When rail companies say their trains are ‘on time’ - however, you know they aren’t
everything started after i was glancing idly with a Southern Railway performance poster while awaiting a delayed train. The posters are displayed around the network and proudly demonstrate how rail companies have hit their target for service performance - or at best that they have run near to it. But because I stared in the poster I wondered how greater than 80% of trains were supposedly running promptly, yet my experience was nothing can beat that.
In the beginning I figured a few bad days on the trains were clouding my perception, and in reality most trains were running on time. However it didn’t ring true, so right away of 2016 I started to maintain a record of my journeys, comparing enough time I ought to have attained my destinations with once i actually did (or in some cases did not).
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Between your beginning of January and mid-April I had lost more than 24 hours due to delayed or cancelled trains. So when I write during the early May, that figure is currently greater than 29 hours, which doesn’t include two days where I couldn’t travel as a result of strike. This is a proof of how badly our rail services perform and the way this really is masked by clever presentation with the data.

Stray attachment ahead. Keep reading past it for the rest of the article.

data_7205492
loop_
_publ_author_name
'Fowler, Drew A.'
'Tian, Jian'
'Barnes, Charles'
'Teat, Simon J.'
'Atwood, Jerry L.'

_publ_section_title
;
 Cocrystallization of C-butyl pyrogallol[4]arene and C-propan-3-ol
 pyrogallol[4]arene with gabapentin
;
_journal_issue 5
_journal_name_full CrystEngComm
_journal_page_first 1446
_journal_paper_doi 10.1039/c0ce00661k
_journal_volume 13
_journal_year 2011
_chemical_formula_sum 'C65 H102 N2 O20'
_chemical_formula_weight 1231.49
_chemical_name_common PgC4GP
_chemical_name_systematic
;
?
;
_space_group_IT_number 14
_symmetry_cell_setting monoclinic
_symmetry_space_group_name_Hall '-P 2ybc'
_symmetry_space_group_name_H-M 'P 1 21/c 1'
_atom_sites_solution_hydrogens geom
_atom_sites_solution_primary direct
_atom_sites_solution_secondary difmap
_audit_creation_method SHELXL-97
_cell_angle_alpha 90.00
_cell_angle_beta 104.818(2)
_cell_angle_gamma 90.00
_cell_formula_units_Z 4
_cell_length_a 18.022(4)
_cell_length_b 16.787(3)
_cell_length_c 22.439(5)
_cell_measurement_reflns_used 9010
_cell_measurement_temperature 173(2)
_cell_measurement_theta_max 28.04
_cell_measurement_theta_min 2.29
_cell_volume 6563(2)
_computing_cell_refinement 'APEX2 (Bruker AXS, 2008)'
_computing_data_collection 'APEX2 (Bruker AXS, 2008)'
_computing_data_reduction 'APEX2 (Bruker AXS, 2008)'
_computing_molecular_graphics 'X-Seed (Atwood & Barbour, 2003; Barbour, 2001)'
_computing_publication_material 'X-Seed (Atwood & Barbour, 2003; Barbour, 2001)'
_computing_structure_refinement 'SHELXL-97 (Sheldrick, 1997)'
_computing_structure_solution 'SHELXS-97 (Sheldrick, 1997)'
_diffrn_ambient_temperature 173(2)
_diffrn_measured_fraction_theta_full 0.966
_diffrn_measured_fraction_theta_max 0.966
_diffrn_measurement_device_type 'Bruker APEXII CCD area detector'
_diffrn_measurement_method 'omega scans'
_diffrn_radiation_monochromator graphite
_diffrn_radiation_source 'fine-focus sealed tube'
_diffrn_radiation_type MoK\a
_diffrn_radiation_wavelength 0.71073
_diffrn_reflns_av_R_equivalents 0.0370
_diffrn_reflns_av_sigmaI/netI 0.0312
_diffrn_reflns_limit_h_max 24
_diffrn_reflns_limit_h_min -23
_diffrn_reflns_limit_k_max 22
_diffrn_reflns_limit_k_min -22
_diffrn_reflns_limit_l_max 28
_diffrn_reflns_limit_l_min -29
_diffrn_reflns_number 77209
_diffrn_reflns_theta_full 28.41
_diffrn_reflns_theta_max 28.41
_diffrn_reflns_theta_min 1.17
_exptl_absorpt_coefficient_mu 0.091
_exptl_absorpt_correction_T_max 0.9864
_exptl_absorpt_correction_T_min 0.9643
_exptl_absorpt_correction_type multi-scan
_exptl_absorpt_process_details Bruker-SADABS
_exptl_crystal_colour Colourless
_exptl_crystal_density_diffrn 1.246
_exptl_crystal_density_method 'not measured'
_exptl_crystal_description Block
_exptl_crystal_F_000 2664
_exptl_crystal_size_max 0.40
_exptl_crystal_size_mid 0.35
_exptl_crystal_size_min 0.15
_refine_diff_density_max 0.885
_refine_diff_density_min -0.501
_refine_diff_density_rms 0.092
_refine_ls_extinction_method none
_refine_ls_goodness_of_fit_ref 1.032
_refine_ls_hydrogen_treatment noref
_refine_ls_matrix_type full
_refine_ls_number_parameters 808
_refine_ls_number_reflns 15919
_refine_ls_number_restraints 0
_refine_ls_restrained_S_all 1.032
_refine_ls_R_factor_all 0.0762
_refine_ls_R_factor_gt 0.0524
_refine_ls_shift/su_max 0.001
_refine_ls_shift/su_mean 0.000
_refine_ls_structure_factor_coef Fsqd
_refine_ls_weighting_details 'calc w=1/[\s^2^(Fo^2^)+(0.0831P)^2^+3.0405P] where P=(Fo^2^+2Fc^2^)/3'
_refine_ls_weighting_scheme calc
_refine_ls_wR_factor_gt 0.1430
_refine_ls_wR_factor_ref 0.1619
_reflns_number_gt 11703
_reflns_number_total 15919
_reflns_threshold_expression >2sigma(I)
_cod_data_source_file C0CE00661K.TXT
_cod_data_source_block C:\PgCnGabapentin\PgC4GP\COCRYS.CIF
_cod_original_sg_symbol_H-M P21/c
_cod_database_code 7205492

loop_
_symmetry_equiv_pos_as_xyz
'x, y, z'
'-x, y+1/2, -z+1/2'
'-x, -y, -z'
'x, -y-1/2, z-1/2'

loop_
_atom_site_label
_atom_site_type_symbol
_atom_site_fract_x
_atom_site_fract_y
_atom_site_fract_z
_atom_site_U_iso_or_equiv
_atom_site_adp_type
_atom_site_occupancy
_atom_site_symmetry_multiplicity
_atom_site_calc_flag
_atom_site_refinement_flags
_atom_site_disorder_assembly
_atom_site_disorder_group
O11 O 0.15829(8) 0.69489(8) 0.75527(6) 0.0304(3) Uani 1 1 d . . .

For the rail companies I take advantage of regularly, Southern and Thameslink, both run by Govia, the latest official public performance measure (PPM) was that 82.5% of services were on time. However, if I looked at my figures the image was completely different: around 37% of services had arrived within 5 minutes of these scheduled time. Some might reason that my figures can’t show how the service is performing overall because they are to get a limited number of journeys on limited routes and therefore statistically irrelevant. That does not mean they're definitive, nevertheless they do demonstrate that my experience is nowhere near the one the rail firms say I will receive. I will be certainly one of hundreds of individuals who do the same or similar journeys and that we all get affected. I wonder if really us recorded our journeys whether their data will be nearer to mine or that relating to the rail companies?